Stocks fell Tuesday amid poor earnings outlooks and fear the U.S. is getting closer to war with Iraq. Many traders were pulling back after the early January rally, notes S&P MarketScope.
The Dow Jones industrial average was down 143.50 points, or 1.67%, to 8,442.90. The broader Standard & Poor's 500-stock index lost 14.16 points, or 1.15%, to 887.62. And the tech-laden Nasdaq composite index fell 11.95 points, or 0.87%, to 1,364.25.
Earnings updates are the main attraction this week. So far, investors haven't been impressed with the results or outlooks offered by blue chip companies such as Microsoft (MSFT), Home Depot (HD), and General Electric (GE).
After the market close Tuesday, Motorola (MOT) will report quarterly results.
On Wednesday, Pfizer (PFE), Texas Instruments (TXN), Qualcomm (QCOM), Merrill Lynch (MER), JP Morgan Chase (JPM), and Eastman Kodak (EK) are among the big names scheduled to report results .
On Tuesday, some better-than-expected earnings reports failed to lift the market. Financial giant Citigroup (C) posted fourth-quarter EPS of 47 cents, vs. 69 cents a year ago, despite flat revenues. The EPS figure includes a previously-announced $1.3 billion aftertax charge, and was a penny higher than analysts expected.
Fellow Dow component 3M (MMM) reported fourth-quarter EPS of $1.29, vs. 96 cents a year ago, on a 7.3% revenue rise. The company, which makes Scotch tape and Post-it notes, sees EPS of $1.38 to $1.43 in the first-quarter and $5.80 to $6.00 in 2003. The fourth-quarter earnings were better than expected.
Another Dow member, Johnson & Johnson (JNJ), reported fourth-quarter EPS of 48 cents, vs. 36 cents, on a 14% sales rise (including foreign exchange).
Harley-Davidson (HDI) fell despite posting stronger-than-expected fourth-quarter results. The motorcycle maker reported EPS of 49 cents, vs. 39 cents, on a 14% revenue rise. S&P dowmgraded the stock to hold from accumulate, noting that Harley-Davidson did not raise 2003 production guidance for its popular bikes, and the companyy is likely to face tougher sales and profit comparisons as excitement related its 100th anniversary fades.
In merger news Tuesday, First Virginia Banks (FVB) agreed to be acquired by BB&T (BBT) in a $3.38 billion stock swap. The deal values First Virginina at $47.09 per share.
EchoStar (DISH) Charles Ergen has been talking with Rupert Murdoch's News Corp. (NWS) about possibly selling his satellite company, according to the Wall Street Journal.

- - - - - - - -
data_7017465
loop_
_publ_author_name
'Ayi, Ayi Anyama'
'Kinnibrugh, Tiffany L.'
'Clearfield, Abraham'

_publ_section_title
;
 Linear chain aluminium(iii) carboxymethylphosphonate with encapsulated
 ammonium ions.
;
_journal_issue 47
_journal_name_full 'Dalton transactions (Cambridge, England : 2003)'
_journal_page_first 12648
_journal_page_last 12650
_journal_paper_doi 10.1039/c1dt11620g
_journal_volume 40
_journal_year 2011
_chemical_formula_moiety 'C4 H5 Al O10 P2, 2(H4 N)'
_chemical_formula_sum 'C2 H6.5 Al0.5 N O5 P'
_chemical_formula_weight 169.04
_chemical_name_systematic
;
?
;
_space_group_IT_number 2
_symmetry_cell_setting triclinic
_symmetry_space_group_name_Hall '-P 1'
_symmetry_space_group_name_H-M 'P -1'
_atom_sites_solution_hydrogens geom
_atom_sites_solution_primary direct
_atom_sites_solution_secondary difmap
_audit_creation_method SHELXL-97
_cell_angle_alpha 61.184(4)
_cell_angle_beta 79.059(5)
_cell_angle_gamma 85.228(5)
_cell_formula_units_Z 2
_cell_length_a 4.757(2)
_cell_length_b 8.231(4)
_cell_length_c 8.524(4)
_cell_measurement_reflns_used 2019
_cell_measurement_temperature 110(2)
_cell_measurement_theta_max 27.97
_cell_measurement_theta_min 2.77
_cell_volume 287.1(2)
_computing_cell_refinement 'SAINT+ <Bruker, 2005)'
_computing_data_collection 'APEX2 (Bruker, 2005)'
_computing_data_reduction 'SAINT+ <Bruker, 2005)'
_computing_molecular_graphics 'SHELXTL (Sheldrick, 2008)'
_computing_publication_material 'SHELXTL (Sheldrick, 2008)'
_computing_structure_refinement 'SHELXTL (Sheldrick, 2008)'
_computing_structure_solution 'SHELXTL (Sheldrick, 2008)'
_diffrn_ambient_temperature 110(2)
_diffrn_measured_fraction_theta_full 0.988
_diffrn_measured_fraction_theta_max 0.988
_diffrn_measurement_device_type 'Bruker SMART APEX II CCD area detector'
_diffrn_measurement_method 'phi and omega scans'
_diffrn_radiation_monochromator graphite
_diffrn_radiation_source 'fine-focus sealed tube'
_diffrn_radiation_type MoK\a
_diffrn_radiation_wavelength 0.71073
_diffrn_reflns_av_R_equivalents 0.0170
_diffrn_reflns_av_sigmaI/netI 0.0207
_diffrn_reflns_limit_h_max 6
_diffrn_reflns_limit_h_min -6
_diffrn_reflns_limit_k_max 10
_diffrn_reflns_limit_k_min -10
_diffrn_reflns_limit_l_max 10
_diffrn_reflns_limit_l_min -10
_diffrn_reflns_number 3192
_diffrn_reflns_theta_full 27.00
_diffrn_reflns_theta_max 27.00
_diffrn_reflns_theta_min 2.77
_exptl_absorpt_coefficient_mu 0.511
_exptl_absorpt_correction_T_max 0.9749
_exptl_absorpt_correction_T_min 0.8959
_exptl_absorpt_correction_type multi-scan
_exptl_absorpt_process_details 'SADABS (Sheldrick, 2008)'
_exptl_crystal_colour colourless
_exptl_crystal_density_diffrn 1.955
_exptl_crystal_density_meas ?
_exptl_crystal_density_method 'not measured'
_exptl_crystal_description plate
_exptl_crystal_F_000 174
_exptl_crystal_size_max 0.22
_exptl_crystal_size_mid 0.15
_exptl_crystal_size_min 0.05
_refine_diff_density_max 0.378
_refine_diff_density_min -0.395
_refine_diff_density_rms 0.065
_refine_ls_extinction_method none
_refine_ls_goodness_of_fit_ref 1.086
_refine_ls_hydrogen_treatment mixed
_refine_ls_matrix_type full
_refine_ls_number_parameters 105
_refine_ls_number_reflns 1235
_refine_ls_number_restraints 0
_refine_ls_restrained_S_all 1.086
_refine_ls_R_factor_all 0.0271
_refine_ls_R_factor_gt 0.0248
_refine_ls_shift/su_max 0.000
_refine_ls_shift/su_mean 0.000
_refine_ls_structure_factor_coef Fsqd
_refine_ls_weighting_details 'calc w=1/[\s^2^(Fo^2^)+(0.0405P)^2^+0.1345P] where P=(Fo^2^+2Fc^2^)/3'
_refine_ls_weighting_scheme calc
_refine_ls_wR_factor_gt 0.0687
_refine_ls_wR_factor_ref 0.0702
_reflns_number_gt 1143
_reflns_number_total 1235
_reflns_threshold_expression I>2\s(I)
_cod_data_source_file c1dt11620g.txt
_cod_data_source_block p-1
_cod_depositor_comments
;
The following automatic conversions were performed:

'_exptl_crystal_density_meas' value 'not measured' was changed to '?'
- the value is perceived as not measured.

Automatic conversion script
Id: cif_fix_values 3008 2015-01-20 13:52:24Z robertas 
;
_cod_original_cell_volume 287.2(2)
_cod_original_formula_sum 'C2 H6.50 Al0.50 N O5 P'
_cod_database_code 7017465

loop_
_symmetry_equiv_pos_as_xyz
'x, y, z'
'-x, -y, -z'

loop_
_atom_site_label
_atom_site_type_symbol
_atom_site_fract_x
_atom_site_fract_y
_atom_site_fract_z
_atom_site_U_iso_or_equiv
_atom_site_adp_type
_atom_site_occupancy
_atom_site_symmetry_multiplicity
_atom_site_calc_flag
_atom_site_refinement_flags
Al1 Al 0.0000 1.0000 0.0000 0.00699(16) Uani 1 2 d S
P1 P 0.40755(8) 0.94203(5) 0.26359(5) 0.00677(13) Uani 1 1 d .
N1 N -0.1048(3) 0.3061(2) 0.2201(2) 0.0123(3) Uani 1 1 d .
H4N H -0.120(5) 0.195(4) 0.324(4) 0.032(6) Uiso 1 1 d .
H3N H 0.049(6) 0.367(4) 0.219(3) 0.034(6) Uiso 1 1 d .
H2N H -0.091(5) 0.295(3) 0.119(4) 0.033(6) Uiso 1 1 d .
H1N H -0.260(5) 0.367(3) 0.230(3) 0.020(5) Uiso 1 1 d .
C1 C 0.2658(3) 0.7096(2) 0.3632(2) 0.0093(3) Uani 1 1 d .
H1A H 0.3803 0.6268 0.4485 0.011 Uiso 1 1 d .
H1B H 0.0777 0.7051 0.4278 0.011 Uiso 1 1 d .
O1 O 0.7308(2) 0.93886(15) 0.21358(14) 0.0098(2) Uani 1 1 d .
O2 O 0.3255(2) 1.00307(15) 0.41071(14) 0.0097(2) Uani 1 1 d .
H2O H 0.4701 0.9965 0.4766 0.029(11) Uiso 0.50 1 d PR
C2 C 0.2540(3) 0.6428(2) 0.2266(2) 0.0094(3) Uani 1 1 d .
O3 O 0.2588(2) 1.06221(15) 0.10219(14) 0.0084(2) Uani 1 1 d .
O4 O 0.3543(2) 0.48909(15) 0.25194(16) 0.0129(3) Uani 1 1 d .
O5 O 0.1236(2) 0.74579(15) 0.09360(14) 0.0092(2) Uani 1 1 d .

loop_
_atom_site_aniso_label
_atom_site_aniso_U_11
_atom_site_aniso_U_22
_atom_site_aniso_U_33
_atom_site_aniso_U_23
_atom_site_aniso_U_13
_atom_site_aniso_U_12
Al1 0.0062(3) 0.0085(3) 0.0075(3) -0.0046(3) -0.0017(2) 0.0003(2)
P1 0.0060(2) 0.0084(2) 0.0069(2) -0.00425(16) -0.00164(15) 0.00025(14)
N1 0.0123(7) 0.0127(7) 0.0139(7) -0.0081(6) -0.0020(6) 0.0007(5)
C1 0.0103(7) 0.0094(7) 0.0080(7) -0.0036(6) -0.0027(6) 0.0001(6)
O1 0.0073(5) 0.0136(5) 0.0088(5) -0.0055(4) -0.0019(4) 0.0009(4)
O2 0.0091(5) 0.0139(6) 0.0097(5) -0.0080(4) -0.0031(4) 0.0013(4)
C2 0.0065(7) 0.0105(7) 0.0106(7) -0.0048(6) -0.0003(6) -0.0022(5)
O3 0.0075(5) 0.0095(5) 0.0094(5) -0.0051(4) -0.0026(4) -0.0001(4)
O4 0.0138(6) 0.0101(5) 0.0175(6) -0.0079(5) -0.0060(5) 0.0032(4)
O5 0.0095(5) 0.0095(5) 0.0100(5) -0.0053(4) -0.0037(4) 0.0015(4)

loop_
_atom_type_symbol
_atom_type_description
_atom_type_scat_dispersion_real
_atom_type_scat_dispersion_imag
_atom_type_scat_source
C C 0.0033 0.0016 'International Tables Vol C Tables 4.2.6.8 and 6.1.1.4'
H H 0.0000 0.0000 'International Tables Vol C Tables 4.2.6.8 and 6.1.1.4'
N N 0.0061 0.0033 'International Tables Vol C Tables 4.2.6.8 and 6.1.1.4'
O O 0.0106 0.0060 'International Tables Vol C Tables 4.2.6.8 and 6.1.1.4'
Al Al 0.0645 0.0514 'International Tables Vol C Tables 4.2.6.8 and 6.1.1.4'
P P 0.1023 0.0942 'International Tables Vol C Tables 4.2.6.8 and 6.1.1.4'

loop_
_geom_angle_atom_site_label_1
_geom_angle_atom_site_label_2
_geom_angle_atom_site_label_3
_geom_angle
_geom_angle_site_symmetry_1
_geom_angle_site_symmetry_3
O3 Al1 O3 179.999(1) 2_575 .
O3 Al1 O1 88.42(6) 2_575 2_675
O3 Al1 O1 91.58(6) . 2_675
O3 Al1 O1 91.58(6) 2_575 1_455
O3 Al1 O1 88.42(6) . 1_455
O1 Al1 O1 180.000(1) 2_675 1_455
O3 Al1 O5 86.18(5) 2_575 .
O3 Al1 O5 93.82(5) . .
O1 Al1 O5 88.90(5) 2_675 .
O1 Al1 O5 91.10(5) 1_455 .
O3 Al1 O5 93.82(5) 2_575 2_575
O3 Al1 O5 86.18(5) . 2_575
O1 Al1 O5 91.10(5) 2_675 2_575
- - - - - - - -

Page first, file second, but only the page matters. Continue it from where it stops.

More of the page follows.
And Energizer (ENR) says it will acquire the Schick-Wilkinson Sword razor business from Pfizer (PFE) for $930 million.
In the tech sector, Electronic Data Systems (EDS) shares fell after the company says the SEC's previously announced informal inquiry has moved to a formal investigation.
In economic news, housing starts jumped 5.0% to a 1.835 million unit pace in December from an upwardly revised 1.747 million pace in November (up from 1.697 million). Permits rose 8.2% in December. The starts data are well above median expectations of a 1.68 million unit pace and continue to outpace expectations due to low mortgage rates, says economic research outfit MMS International. The 2002 tally of 1.705 million units was the highest level since June, 1986 (1.847 million), MMS notes.
On Wednesday, the Treasury will announce its budget for December. The rest of the week is very quiet on the economic news front.
Meanwhile, besides the ongoing tensions with Iraq, the market kept an eye on reports of a possible end to the energy workers' strike in Venezuela. Crude oil futures were lower on Tuesday.
Treasuries finished modestly higher in price as stocks remained weak. MMS International says statements from President Bush led to increased safety demand, as he made fresh hostile remarks about Saddam Hussein not disarming.
MMS notes that last week's decisive rally in the Treasury market sets the stage for some profit-taking, but geopolitical concerns will continue to provide support as a range trade grips the market for the holiday-shortened week. The absence of market moving economic data should result in lackluster trading this week.
European stocks were lower. Oil shares declined after Goldman Sachs lowered its earnings estimate for Shell Transport & Trading, according to Bloomberg. But Vodafone Group and Deutsche Telekom gained after analysts raised recommendations on the large telephone companies.
London's FTSE index ended down 41.90 points, or 1.11%, to 3,736.70. In Paris, the CAC-40 index lost 27.68 points, or 0.92%, to 2,992.39. In Frankfurt, the DAX index fell 22.98 points, or 0.79%, to 2,870.57.
In Asia, stocks finished higher. Japan's Nikkei 225 index rose 149.76 points, or 1.75%, to 8,708.58. Meanwhile, Hong Kong's benchmark Hang Seng gained 16.45 points, or 0.17%, to 9,568.47.